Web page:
a temple in China's Wu Dong Mountains. It is said that he once observed
a white crane preying on a snake, and mimiced their movements to create
the unique Tai Chi martial art style.
Initially, Tai Chi was practiced as a fighting form, emphasizing strength,
balance, flexibility, and speed. Through time it has evolved into a soft,
slow, and gentle form of exercise which can be practiced by people of
The Development Of Chen Taijiquan
The Chen Family Cannon Pounding Art (Pao Chui)
The Chen family assimilated all the arts they practiced and created their
own version of the predominant art which they practiced, Cannon Pounding
(Pao Chui), derived from the original Shaolin Cannon Pounding art. Sung
Tai Zhu Chang Chuan formed a major part of this new art and there were
elements from Shaolin Red Fist in it.
What resulted is five routines of Chen family Pao Chui and one routine
of `Short Hitting' (duan da) and the song formula stated a total of a
108 postures consisting the art. There is much confusion over this particular
song formula but on closer examination the correct name should be 'Boxing
Canon Complete Formula' and is only found in the later Liang Yi Tang Ben
manual. By the time the Wen Xiu Tang Ben Chen family martial arts manual
was written it was noted that the `second and third routines are lost'.
The Wen Xiu Tang Ben makes no reference to an art called Taijiquan or
'13 postures' or 13 anything for that matter. So it is an early reference
to the state of the Chen family arts before the advent of the Taijiquan
of the Chen family that we know today.
The Chen family was famous for the Cannon Pounding art for several generations
and gained the beautiful name of `Cannon Pounding Chen Family' (Pao Chui
Chen Jia) in the region around the Chen village.
The Simplification Of Chen Routines
Somewhere along the line the Chen Pao Chui art was simplified to just
two routines. We have no evidence to indicated who was the one responsible
for this simplification. The furthest that we can trace it back is to
Chen Chang Xin, Yang Lu Chan's teacher. But even the Chen family geneology
book does not indicate that he was responsible for this momentous change,
only indicating that he was a boxing teacher with a nickname `Ancestral
We know for certain that two of the routines were already lost by that
time and so only the 3 remaining could account for the final two routines.
Whether there was an integration or that another routine was lost through
time resulting in the final two is not certain at all.
The Advent Of Internal Boxing In The Chen Arts
When did the Chen arts become a form of internal boxing as opposed to
to their parental arts which were external boxing?
Most of the Taijiquan lineages regard Jiang Fa as the one providing the
input that transformed the art from the external Cannon Pounding to the
softer internal art. Some have also credited his input as the reason why
the transformed art was called Taijiquan, a name reflecting a Taoist origin
and also the classification of the art as an internal one. The name, however,
was not widely used for the art until Yang Lu Chan popularised it in the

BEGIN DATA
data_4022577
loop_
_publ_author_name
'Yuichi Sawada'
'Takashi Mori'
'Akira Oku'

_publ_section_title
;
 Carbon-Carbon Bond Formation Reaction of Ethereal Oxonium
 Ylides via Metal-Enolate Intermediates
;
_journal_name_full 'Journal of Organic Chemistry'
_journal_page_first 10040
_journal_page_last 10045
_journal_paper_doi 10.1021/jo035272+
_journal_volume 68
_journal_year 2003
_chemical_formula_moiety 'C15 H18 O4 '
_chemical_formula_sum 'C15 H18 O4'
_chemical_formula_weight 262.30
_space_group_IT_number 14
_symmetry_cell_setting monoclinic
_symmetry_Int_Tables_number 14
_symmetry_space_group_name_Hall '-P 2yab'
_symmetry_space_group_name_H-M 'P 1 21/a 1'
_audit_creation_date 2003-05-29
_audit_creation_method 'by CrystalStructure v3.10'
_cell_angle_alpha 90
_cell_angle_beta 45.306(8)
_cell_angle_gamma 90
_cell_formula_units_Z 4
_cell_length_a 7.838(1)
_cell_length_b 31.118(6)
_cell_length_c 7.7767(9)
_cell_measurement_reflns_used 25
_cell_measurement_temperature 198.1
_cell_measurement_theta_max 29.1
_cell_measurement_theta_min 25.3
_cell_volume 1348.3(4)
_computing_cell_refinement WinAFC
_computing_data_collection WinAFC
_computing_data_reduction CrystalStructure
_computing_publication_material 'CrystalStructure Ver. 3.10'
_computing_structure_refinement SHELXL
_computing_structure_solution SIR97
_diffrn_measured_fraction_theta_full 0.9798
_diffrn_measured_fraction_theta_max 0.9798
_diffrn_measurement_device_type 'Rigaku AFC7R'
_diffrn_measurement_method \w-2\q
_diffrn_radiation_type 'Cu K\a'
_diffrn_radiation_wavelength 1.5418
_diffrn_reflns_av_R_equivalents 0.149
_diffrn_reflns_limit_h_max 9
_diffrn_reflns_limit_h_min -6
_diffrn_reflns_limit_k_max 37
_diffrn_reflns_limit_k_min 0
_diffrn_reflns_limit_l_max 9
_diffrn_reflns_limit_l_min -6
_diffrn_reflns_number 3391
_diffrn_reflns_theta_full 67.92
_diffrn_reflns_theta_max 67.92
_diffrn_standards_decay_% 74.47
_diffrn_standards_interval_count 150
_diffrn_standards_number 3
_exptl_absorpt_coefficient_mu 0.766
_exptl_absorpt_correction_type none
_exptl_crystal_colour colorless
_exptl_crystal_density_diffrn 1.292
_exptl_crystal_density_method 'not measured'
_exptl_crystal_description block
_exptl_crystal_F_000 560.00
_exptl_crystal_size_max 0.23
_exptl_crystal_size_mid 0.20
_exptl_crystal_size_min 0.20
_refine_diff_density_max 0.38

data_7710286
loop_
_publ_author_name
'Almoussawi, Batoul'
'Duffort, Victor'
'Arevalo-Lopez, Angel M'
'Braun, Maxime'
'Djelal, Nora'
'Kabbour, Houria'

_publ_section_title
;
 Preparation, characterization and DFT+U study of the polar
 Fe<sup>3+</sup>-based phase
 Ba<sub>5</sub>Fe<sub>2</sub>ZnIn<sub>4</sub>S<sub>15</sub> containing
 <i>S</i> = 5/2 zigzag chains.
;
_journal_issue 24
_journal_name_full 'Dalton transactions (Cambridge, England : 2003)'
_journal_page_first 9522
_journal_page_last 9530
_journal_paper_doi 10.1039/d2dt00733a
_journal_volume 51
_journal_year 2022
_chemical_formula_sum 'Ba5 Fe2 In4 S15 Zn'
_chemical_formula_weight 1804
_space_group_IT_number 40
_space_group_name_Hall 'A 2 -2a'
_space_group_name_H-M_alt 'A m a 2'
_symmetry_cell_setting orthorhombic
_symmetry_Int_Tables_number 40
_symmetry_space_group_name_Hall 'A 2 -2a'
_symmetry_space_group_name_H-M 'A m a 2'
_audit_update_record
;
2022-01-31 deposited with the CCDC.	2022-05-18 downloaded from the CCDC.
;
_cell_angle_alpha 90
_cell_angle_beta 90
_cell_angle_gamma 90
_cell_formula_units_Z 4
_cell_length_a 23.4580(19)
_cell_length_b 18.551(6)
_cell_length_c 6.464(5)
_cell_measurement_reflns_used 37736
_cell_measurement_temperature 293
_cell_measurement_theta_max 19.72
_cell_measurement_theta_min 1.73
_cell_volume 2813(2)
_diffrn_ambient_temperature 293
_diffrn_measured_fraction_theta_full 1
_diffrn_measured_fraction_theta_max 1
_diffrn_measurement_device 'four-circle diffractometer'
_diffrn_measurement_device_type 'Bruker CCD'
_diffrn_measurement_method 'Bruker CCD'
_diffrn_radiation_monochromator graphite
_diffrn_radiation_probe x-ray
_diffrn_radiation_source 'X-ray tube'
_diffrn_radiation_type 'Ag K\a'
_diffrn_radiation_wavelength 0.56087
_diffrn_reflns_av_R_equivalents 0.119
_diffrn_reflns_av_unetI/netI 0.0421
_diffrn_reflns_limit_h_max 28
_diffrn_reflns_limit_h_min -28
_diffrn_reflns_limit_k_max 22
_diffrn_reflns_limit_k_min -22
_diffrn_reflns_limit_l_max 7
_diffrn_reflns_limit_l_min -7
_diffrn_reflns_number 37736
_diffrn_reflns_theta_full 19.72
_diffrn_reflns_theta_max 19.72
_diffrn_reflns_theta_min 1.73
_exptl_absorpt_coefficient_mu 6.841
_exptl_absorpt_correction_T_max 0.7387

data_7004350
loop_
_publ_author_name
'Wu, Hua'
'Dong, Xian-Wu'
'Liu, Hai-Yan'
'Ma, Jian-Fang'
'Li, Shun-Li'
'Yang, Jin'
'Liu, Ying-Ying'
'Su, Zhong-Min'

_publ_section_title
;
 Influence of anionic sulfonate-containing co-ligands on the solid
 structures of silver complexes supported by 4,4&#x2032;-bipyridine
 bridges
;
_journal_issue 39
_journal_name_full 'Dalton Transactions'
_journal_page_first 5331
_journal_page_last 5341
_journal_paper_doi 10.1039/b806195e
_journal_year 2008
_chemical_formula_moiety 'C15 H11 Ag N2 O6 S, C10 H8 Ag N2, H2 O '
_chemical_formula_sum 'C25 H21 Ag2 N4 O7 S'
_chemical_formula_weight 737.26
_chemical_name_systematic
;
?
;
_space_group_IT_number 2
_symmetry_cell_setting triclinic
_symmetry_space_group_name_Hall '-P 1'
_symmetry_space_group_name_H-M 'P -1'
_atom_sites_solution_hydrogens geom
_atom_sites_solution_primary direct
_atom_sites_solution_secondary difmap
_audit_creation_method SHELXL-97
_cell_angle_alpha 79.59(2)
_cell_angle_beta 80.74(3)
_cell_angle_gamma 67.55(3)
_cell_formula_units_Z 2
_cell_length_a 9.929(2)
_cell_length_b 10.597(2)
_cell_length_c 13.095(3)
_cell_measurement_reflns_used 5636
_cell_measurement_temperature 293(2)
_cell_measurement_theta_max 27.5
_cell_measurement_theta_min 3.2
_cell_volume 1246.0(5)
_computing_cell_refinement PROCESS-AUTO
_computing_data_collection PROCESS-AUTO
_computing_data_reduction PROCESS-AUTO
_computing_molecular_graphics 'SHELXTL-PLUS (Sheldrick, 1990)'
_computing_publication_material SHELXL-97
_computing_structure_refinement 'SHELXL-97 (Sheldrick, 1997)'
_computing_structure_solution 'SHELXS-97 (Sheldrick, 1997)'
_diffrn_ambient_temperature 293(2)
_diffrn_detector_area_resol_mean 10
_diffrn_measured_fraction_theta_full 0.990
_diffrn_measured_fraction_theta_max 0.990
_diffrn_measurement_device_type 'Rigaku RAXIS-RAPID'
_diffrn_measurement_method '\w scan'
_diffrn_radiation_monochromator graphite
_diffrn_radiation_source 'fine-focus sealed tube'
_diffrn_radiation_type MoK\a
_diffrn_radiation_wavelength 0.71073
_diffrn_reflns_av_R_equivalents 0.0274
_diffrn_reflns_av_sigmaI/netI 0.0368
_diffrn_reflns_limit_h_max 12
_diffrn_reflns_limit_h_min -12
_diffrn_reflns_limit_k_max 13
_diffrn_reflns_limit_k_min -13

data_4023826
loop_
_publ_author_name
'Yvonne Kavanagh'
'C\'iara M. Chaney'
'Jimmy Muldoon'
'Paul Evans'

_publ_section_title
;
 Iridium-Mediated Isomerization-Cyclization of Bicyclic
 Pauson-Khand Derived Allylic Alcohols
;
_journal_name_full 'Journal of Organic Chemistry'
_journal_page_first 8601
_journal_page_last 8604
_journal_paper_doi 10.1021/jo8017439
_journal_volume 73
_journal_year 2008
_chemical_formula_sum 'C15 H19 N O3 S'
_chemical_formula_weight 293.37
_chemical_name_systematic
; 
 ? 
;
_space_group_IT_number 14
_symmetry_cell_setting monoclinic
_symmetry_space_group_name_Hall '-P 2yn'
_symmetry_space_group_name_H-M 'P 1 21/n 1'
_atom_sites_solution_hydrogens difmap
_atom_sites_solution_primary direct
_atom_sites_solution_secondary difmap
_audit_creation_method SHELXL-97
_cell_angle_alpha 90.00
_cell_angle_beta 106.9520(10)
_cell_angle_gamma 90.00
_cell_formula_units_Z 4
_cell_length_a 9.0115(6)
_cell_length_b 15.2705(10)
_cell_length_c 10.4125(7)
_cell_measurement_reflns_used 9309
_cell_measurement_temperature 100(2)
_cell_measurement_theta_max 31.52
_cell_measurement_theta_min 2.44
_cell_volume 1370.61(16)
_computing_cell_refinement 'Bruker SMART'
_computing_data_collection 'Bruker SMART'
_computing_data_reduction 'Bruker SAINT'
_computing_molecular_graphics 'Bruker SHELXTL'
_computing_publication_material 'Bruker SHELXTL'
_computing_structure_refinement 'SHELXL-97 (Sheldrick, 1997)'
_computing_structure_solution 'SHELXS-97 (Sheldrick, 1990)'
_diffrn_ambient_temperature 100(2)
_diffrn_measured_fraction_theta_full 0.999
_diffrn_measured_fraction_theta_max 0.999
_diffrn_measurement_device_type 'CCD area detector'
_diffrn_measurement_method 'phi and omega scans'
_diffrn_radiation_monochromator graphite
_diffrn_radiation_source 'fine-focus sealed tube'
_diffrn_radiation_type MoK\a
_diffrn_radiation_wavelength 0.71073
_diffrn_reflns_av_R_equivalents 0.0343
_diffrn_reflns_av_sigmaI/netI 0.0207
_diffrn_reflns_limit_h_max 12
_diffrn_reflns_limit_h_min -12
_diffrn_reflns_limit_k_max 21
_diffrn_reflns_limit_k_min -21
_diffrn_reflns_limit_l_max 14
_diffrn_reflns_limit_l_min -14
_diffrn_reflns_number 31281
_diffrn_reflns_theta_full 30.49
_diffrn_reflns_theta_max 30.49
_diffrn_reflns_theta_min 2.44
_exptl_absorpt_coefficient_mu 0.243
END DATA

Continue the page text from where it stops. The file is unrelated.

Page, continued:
capital city of Beijing. From the early writings, we know that the form
was originally called the '13 postures' and by that time the name Taijiquan
was already in use as evidenced by the Taijiquan Classic of Wang Tsung
Yueh and the Ten Important Discourses Of Chen Chang Xin1.
The classification of martial arts into external and internal came about
because of the new method of combat devised by Chang San Feng, a Taoist
which resided in the Wu Dang Mountains. It stressed overcoming external
techniques using calmness and appropriate action and from external form
this martial art often looked weak in comparison with external styles
but could defeat them easily.
Internal Boxing was passed down through the generations with noted practitioners
like Chang Sung Chi, Huang Zhen Nan, Huang Pai Jia, Gan Feng Chi and Wang
Tsung. Wu Dang Internal Boxing still exists at the place of its birth
though it has been diversified into many different styles in the course
of the centuries. But still present in its syllabus is a form called Wu
Dang Taijiquan. This bears only a little resemblance to the popular Taijiquan
of today but has common theories.
We know that the Chen family was famous for generations for their Pao
Chui art which was a Shaolin form. It was only after Chen Chang Xin that
the art was considered an internal one and specifically from the lineages
stemming from Yang Lu Chan the founder of the Yang style of Taijiquan.
According to Chen Xin, Chen Chang Xin learned part of his art from Jiang
Fa. Chen Chang Xin had been practicing his boxing when Jiang Fa who was
passing by saw him practicing and burst out laughing. Realising that he
was observed Jiang Fa hurried away but Chen Chang Xin caught up with him
and angrily challenged him as Jiang had slighted his Chen family art.
Chen grabbed Jiang's shoulder from behind, Jiang simply turne around and
Chen was thrown out and lay on the floor. Realising the superiority of
Jiang's art Chen asked Jiang to be his master. Jiang who ran a Toufu shop
in Xian was passing through villiage after visiting his mother in Honan.
Jiang said that he would return after three years to teach Chen and he
indeed returned at the appointed time after which Chen Chang Xin brought
him home and learnt Taijiquan from him.
Chen Xin also said that because Chen Chang Xin had studied with Jiang